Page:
- Automatically fill itself in with the correct syntax based on your selection, OR
- Another dialog box will open to guide you through selecting more options.
In this way, the menu options can help teach you what options are available for a property, give you additional dialog boxes to guide you through the process, and it can help you learn the correct syntax for a property if you want to type it by hand later.
For example, if you wanted to use a random statistical distribution for the process time (as shown in the preceding image), you would select Statistical Distribution from the menu and then select the type of distribution you wanted. Based on your selection, a distribution chooser dialog box would appear to guide you through selecting the restrictions for your distribution:
Many properties have a Sampler button next to them. The sampler is a convenient shortcut tool that allows you to sample a variety of 3D objects, process flow activities/shared assets, global tables, etc.
For example, if you were editing the Use Transport property on a processor, you could use the sampler to select which operator should transport flow items from the processor.
Edit Properties Button
The Edit Properties button only appears if you have used the menu to make a selection that had a dialog box. The Edit Properties button will re-open the dialog box so that you can make changes.
For example, if you used the menu to select a statistical distribution, you used the distribution chooser dialog box to set the initial restrictions for the distribution. If you wanted to make changes to the restrictions, you could click the Edit Properties button to open the distribution chooser and make the necessary changes.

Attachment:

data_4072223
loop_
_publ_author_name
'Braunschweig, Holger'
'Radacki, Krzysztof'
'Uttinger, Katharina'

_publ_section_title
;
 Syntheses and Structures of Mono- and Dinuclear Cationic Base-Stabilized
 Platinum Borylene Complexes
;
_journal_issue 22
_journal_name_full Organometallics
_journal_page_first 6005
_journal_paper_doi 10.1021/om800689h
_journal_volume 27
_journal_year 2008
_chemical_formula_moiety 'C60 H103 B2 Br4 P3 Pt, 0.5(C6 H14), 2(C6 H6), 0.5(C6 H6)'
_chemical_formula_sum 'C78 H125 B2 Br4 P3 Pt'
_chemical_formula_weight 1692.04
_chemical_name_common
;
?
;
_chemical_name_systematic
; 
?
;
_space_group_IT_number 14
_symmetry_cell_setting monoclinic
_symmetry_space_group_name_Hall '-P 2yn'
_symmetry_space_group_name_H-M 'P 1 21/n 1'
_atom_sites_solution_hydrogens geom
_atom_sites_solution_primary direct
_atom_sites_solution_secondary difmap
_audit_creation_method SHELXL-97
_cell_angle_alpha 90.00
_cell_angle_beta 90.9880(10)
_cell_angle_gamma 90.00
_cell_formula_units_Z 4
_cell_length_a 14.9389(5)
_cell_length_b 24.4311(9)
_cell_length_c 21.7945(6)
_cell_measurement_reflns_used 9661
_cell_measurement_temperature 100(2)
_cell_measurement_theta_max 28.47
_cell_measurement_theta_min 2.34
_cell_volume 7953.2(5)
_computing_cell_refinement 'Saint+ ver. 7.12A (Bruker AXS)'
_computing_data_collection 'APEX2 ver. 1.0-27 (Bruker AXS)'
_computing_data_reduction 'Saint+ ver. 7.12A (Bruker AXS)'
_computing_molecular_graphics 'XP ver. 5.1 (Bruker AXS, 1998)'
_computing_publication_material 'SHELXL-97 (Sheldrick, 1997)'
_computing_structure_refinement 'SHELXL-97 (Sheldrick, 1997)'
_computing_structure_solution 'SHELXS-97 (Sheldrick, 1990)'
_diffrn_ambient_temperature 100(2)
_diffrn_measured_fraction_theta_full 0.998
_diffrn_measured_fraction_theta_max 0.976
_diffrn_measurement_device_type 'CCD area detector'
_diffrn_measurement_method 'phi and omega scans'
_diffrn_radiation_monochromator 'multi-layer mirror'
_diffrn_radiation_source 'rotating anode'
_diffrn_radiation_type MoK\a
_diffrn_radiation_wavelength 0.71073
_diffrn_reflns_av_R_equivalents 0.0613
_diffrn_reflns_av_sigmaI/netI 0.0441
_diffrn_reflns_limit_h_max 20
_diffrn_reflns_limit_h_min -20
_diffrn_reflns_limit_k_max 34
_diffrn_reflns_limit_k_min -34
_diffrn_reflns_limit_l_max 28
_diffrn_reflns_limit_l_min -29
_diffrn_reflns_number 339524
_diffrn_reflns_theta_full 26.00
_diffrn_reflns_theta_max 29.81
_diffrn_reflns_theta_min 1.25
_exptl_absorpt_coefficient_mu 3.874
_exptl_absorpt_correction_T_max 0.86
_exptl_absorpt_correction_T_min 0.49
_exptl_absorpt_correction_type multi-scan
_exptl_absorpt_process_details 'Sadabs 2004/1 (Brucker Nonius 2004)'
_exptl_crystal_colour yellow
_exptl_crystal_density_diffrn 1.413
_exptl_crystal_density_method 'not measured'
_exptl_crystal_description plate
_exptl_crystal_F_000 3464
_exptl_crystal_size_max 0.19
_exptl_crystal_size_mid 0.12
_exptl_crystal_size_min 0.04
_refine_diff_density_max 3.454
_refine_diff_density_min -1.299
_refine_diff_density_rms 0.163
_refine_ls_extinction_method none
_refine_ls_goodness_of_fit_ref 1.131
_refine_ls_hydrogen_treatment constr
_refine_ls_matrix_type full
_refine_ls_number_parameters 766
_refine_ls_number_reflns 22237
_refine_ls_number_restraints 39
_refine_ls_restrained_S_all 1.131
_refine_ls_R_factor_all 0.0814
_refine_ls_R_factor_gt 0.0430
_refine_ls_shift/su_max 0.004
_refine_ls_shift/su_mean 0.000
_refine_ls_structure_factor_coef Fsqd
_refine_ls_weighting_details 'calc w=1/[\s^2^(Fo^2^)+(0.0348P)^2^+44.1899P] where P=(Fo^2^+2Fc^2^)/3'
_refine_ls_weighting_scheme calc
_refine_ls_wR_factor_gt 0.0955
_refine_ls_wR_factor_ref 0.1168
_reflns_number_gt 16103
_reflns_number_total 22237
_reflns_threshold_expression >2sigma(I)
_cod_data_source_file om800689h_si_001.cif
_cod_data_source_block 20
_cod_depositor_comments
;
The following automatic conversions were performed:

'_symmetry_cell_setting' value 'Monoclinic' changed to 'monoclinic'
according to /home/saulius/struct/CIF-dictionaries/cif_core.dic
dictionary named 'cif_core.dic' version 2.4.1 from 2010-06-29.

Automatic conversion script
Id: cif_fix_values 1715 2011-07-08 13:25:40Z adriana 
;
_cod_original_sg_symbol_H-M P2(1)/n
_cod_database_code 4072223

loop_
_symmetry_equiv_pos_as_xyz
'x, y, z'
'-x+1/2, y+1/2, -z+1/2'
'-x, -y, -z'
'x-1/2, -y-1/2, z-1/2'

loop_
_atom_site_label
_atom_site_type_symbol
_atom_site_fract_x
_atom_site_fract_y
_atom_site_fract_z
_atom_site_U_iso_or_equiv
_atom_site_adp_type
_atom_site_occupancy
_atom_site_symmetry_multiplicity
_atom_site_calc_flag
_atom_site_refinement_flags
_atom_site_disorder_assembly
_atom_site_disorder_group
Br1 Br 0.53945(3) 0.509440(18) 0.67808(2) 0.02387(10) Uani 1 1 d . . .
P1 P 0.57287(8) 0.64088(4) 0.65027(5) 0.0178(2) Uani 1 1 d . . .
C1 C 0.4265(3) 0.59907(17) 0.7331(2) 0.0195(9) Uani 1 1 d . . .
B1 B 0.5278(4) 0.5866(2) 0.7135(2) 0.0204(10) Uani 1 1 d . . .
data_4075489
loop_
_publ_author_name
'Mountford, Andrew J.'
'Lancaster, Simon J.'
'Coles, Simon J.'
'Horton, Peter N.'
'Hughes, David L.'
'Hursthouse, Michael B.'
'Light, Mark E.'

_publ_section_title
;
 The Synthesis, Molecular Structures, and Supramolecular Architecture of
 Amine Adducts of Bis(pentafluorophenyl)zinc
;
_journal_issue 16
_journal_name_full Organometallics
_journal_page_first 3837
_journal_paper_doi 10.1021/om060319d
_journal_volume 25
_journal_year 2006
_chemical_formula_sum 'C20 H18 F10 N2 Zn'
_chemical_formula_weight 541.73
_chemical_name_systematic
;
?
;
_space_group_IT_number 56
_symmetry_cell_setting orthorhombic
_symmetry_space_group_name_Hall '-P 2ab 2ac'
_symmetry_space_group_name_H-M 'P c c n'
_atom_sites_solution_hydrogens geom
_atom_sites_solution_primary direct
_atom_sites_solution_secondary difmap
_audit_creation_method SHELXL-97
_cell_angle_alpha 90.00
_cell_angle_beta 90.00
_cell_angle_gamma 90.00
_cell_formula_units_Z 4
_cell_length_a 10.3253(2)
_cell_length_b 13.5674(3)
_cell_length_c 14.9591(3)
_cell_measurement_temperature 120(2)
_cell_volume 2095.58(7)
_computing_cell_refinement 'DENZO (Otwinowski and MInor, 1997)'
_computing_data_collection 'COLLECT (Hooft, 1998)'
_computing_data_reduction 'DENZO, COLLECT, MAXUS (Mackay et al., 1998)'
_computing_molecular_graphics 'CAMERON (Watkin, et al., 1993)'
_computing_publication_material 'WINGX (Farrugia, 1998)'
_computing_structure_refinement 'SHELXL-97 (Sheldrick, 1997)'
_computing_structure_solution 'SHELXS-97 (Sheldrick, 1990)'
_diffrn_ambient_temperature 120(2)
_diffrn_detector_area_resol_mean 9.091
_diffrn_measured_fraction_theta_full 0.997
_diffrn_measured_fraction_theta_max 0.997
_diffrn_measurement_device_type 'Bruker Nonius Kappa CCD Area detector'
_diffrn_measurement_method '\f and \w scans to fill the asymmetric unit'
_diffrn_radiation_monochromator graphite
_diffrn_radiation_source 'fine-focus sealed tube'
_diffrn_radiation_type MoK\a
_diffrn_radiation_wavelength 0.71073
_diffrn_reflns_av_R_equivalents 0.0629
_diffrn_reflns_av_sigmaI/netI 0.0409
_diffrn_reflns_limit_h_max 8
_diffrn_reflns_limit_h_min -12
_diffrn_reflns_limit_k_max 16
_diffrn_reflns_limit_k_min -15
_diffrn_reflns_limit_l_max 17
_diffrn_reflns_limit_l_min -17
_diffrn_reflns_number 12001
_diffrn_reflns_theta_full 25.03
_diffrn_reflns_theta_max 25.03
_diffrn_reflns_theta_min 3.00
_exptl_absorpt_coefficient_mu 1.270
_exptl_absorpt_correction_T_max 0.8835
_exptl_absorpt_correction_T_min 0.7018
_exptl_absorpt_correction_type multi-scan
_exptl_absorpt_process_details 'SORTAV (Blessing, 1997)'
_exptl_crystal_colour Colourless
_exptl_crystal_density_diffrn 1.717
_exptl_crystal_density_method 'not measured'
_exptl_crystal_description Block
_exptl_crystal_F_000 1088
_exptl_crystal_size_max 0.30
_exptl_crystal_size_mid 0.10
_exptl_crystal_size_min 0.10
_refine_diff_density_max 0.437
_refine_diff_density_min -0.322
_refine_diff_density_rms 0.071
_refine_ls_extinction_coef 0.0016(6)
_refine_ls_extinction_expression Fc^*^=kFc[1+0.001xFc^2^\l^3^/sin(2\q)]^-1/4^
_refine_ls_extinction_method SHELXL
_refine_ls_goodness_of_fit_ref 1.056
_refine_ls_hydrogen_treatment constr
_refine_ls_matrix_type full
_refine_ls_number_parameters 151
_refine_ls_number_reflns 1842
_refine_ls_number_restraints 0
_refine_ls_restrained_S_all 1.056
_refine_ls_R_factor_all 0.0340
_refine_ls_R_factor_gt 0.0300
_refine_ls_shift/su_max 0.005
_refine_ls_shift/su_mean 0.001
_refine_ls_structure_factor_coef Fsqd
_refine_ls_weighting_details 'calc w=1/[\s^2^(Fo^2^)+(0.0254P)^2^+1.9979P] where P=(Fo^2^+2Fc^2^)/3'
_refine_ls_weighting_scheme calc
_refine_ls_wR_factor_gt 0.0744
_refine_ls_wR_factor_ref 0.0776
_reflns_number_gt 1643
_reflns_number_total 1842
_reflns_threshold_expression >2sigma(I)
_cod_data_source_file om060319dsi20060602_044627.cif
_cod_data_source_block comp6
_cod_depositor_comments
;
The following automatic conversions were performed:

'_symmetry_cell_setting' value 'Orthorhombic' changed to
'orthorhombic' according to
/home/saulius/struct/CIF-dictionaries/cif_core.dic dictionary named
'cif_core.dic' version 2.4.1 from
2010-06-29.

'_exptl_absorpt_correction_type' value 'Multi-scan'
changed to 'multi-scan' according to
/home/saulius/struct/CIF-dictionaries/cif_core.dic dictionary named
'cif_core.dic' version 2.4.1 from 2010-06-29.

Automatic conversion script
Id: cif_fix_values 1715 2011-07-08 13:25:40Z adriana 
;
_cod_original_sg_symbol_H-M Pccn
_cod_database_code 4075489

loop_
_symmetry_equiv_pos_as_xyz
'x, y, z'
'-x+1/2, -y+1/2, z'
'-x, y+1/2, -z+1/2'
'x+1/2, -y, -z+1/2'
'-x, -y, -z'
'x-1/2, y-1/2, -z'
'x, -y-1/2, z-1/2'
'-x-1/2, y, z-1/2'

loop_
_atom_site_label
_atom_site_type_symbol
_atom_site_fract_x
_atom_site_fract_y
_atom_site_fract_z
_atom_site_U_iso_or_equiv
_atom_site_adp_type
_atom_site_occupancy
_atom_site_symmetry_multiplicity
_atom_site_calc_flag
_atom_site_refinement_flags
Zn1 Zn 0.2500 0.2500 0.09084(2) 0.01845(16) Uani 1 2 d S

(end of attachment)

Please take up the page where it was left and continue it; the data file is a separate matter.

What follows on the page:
Edit Code Button
If you are comfortable with FlexScript, you could click the Edit Code button to open a code editor and write custom code for this property. The Edit Code button is also useful if you are trying to learn FlexScript and you would like to see the coding logic that is used for a particular property.
For example, if you were to click the Edit Code button and view the FlexScript for the process time property used in the previous example, the code for the triangular statistical distribution would look like this:
Object current = ownerobject(c); Object item = param(1); /***popup:StatisticalDistribution*/ return /***tag:distribution*//**/triangular/**//**/(/**/ /***tag:par1*//**/5.0/**/ /***tag:par2*//**/, 15.0/**/ /***tag:par3*//**/, 10.0/**/ /***tag:par4*//**/, 0/**/ /***tag:par5*//**//**/ /**/)/**/ ;
Editing Multiple Objects
You can also edit the properties of multiple objects using the Properties pane. If you have clicked on an object that is selected (there is a red box around the object), and you change one of that object's properties, that property on all other selected objects of the same type will also be changed to the value you define. When this happens, a small hint text will appear telling you how many objects have changed.
While the Properties pane allows simple changing of multiple objects' properties, you can use Property Tables to have more sophisticated visibility and control of your objects' properties.